It’s 1969 and Easy Rawlins, if you can believe it, has reached the ripe old age of 49. The 15th Easy Rawlins mystery finds our eponymous hero in something of an upturn – he’s part of a detective agency, he’s living up in the hills with his daughter Feather in a sprawling if somewhat eccentric layout gifted him for the princely sum of a dollar a year and he’s as comfortable as he’s ever been. But that doesn’t mean that the daily experience of being a black man is any easier (and you’ll read Blood Grove and think, Jesus, the kinds of shit the police were pulling all those years ago hasn’t changed a bit).
What is changing, at least for Easy, is now the weight of years and all of his experiences get brought along with him. So when he’s approached by a Vietnam vet called Craig Killian to look into the possible murder of a black man called Alonzo, Easy can see “the Vietnam War with all its dead” behind Killian, and “Korea and Auschwitz, Nagasaki and ten thousand slave ships coming from the distant horizon over the African Sea” behind that. The rage that grips Easy from time to time is still there but he holds a tighter grip on the reins, a mere comeback these days enough to give most right minded people the sense that they had “just got [their] first whiff of wolf.” We’ve got all that, you might say. What is the case this time around? Well, Easy makes our work … well, easy, spelling it out for us roundabout the mid-way point: “two police departments, two dead bodies, maybe three more dead bodies, a gang of desperate heist men, a gangster, [and] a grieving mother”.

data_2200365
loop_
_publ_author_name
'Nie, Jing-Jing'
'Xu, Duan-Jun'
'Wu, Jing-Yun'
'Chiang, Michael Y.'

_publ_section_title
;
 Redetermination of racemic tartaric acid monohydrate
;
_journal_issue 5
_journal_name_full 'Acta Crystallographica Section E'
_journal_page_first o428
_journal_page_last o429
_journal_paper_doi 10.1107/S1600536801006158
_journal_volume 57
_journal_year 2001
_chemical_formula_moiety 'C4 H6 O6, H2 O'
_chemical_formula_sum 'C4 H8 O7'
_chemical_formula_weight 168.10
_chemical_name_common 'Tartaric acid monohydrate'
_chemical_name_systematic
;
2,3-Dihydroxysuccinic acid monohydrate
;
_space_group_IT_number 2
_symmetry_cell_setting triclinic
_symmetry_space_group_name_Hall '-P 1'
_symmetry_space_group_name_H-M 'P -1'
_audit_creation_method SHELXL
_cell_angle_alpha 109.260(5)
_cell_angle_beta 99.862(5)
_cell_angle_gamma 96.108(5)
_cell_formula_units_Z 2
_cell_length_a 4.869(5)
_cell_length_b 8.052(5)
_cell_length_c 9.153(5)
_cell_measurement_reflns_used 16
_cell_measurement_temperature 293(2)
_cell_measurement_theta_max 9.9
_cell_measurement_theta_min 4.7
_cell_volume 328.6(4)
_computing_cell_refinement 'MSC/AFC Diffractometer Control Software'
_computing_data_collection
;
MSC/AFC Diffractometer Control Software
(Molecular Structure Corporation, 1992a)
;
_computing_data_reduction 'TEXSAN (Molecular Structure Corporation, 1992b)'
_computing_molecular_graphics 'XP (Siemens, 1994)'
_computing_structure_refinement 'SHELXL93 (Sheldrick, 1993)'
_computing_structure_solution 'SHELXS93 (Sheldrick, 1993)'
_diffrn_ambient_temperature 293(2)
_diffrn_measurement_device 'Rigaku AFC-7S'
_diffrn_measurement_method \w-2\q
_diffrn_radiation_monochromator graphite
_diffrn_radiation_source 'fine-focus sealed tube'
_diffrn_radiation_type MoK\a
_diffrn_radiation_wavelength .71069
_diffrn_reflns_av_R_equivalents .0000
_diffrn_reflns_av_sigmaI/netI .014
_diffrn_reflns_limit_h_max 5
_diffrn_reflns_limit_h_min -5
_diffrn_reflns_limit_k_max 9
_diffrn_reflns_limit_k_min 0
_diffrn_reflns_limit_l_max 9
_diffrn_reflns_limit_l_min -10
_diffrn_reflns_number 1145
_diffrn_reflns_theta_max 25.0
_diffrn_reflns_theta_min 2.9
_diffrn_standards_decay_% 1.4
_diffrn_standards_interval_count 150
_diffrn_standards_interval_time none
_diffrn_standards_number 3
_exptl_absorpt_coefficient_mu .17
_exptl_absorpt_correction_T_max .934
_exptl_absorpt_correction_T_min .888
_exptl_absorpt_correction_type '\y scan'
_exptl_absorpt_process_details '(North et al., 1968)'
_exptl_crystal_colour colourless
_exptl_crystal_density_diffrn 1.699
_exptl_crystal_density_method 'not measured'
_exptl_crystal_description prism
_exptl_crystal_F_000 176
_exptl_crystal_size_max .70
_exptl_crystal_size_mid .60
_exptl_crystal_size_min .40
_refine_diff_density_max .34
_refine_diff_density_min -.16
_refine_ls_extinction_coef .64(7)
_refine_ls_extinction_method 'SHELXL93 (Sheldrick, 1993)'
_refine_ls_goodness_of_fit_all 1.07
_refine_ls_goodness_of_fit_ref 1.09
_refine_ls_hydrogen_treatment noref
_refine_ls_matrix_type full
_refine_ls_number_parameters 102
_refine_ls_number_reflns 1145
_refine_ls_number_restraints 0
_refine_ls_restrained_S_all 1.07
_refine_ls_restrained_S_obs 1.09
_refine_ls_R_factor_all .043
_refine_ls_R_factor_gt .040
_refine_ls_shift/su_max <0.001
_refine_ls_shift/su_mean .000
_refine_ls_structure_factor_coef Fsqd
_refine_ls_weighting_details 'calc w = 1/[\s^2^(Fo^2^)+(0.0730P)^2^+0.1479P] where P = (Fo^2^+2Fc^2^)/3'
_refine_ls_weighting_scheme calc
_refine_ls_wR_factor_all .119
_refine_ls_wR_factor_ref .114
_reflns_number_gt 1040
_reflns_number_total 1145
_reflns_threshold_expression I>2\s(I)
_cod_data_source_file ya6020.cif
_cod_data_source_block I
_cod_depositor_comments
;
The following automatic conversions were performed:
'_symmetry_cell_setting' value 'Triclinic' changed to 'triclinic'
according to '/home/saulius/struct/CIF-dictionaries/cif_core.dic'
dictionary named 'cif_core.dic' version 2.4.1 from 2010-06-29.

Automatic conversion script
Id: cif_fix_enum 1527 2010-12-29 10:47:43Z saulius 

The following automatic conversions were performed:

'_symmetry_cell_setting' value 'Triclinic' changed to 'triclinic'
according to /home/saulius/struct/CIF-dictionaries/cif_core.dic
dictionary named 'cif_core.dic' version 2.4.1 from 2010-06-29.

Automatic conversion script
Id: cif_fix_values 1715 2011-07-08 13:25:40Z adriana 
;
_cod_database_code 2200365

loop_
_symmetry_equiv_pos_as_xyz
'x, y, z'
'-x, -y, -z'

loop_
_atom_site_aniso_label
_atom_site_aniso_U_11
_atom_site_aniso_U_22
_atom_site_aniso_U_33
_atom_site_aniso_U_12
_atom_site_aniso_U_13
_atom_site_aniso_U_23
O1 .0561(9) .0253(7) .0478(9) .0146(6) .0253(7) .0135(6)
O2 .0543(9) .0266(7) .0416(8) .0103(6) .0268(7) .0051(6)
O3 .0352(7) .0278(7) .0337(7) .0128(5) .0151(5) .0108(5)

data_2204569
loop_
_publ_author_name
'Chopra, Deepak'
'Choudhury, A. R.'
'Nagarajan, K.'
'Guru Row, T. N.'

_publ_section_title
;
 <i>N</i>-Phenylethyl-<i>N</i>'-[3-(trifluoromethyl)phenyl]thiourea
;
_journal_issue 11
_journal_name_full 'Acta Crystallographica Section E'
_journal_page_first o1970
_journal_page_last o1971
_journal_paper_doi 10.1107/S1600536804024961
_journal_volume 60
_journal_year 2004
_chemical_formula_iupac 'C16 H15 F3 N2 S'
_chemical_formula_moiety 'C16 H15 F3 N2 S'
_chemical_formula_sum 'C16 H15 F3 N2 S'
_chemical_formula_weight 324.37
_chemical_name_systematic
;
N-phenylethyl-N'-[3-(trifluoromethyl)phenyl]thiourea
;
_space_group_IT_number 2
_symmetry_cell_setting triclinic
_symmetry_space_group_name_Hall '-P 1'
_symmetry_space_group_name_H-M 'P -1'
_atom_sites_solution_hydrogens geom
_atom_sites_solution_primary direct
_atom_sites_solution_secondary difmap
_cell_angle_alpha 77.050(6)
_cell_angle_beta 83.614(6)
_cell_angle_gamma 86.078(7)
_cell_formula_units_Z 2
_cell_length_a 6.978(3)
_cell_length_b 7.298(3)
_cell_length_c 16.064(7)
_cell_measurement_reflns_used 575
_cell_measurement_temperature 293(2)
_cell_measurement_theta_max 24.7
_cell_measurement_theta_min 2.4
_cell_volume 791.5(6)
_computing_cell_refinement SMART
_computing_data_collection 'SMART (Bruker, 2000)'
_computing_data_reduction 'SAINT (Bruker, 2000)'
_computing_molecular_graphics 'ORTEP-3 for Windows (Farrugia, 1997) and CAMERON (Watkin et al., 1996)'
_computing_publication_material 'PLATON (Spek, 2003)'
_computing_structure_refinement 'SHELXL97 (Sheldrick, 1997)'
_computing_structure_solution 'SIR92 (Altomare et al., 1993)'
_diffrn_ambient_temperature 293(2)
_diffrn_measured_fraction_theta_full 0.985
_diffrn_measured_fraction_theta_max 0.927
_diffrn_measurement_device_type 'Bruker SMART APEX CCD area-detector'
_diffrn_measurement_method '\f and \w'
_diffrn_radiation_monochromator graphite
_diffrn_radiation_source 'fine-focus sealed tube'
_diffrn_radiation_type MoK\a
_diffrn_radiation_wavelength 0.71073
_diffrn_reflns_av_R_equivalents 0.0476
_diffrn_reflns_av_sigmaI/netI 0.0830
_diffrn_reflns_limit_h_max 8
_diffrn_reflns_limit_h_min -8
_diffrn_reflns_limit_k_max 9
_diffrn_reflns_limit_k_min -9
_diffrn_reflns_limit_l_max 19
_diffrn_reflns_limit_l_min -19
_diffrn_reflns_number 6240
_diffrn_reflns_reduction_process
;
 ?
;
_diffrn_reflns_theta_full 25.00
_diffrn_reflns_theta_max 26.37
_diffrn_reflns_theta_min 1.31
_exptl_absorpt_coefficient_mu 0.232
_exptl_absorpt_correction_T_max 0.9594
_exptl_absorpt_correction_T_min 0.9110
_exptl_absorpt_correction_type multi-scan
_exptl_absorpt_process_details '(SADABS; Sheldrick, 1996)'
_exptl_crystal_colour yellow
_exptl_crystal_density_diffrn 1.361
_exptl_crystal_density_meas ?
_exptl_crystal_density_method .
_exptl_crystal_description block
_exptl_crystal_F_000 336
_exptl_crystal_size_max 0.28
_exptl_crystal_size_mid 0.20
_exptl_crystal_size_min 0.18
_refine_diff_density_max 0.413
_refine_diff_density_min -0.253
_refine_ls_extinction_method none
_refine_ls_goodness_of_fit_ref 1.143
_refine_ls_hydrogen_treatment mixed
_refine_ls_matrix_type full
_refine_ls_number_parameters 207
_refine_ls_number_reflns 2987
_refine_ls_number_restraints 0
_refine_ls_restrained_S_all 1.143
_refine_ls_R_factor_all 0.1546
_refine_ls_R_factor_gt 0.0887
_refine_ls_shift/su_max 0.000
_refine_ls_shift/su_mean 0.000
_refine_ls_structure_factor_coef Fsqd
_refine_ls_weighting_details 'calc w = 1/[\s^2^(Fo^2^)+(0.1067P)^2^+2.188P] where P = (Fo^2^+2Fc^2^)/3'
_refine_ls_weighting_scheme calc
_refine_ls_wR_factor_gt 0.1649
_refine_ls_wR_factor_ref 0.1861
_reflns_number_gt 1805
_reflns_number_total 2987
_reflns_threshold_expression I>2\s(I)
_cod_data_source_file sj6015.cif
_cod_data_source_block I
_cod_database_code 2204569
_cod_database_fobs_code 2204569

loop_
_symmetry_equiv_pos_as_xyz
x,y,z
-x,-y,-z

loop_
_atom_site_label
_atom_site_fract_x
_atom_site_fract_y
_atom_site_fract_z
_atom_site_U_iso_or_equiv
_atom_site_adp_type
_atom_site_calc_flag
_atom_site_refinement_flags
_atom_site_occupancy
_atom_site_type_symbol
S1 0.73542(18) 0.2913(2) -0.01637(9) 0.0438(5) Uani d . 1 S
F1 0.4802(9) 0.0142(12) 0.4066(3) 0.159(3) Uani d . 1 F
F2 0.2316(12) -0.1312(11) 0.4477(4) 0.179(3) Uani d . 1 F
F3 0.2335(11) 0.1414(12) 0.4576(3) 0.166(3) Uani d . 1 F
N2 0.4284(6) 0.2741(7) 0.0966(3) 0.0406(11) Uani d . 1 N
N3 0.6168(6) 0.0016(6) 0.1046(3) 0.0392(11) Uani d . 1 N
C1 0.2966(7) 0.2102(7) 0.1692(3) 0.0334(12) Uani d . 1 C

As has been the case with maybe the last half dozen Easy Rawlins mysteries, Mosley relies on you to do a lot of the hard work. Like Easy, he aint got time for fools. You pay attention. You listen to what you’re told. Even then, you might find yourself hopscotching back every once in a while to remind yourself how the links in the chain fit together. The grand scheme of Easy’s life, the people he has met, the favours he has accrued, the ever extended network of people he knows and favours, means that it serves you to remember from book to book what is happening (and the better you remember, the more you’ll enjoy things) – such that when you see Easy’s fearsome compadre Mouse start to read books, you’ll feel the same kind of surprise Easy does, and when Easy teams up with Fearless (the star of another series of Mosley books, described here as “like an avenging angel weighing sin”), you’ll get another frisson of pleasure. It’s also worth saying that by this point Mosley knows how to trot out aphoristic wisdom in a way that feels true and not the least bit hokey, a la:
“Every pig farmer knows that there ain’t no way to clean out a hogpen without gettin’ messed. But you cleanin’ it up and in the end you do the best you can. In the end the truth come out.”
Perhaps the most satisfying aspect to Blood Grove is that it feels to this reader that the older Easy gets, the better he gets, and the same rule applies to Mosley’s books. We’re looking forward to how Easy is going to roll throughout his 50s and hopefully into his 60s too.
Any Cop?: By this point, if you’re following the travails of Easy Rawlins you half know what to expect (at least in terms of quality) and Mosley doesn’t disappoint.